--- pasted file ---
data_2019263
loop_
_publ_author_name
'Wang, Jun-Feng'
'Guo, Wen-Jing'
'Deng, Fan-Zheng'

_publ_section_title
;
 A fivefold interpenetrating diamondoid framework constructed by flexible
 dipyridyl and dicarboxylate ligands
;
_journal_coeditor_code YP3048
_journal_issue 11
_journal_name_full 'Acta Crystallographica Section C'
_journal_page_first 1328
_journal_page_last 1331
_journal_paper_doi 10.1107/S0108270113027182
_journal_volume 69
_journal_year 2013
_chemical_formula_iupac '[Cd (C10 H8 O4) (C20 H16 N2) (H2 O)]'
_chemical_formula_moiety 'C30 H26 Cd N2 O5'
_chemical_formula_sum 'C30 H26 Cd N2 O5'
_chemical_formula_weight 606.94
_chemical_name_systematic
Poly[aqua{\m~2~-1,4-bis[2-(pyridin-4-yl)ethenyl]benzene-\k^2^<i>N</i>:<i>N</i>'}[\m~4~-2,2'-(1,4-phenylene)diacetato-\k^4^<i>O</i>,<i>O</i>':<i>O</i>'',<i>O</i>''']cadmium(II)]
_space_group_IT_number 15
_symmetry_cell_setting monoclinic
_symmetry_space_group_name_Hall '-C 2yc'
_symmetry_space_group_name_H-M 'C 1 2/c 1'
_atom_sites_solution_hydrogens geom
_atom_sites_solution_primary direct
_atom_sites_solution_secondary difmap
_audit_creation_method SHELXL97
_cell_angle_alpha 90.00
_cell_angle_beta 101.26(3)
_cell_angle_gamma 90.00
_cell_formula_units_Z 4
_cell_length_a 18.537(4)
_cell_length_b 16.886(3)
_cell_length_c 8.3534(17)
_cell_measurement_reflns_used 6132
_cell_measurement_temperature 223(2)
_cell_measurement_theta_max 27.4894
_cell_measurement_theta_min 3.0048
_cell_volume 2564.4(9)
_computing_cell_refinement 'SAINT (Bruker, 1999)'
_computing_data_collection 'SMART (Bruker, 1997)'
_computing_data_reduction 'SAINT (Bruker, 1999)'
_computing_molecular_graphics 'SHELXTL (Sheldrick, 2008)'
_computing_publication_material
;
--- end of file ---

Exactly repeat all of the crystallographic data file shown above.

data_2019263
loop_
_publ_author_name
'Wang, Jun-Feng'
'Guo, Wen-Jing'
'Deng, Fan-Zheng'

_publ_section_title
;
 A fivefold interpenetrating diamondoid framework constructed by flexible
 dipyridyl and dicarboxylate ligands
;
_journal_coeditor_code YP3048
_journal_issue 11
_journal_name_full 'Acta Crystallographica Section C'
_journal_page_first 1328
_journal_page_last 1331
_journal_paper_doi 10.1107/S0108270113027182
_journal_volume 69
_journal_year 2013
_chemical_formula_iupac '[Cd (C10 H8 O4) (C20 H16 N2) (H2 O)]'
_chemical_formula_moiety 'C30 H26 Cd N2 O5'
_chemical_formula_sum 'C30 H26 Cd N2 O5'
_chemical_formula_weight 606.94
_chemical_name_systematic
Poly[aqua{\m~2~-1,4-bis[2-(pyridin-4-yl)ethenyl]benzene-\k^2^<i>N</i>:<i>N</i>'}[\m~4~-2,2'-(1,4-phenylene)diacetato-\k^4^<i>O</i>,<i>O</i>':<i>O</i>'',<i>O</i>''']cadmium(II)]
_space_group_IT_number 15
_symmetry_cell_setting monoclinic
_symmetry_space_group_name_Hall '-C 2yc'
_symmetry_space_group_name_H-M 'C 1 2/c 1'
_atom_sites_solution_hydrogens geom
_atom_sites_solution_primary direct
_atom_sites_solution_secondary difmap
_audit_creation_method SHELXL97
_cell_angle_alpha 90.00
_cell_angle_beta 101.26(3)
_cell_angle_gamma 90.00
_cell_formula_units_Z 4
_cell_length_a 18.537(4)
_cell_length_b 16.886(3)
_cell_length_c 8.3534(17)
_cell_measurement_reflns_used 6132
_cell_measurement_temperature 223(2)
_cell_measurement_theta_max 27.4894
_cell_measurement_theta_min 3.0048
_cell_volume 2564.4(9)
_computing_cell_refinement 'SAINT (Bruker, 1999)'
_computing_data_collection 'SMART (Bruker, 1997)'
_computing_data_reduction 'SAINT (Bruker, 1999)'
_computing_molecular_graphics 'SHELXTL (Sheldrick, 2008)'
_computing_publication_material
;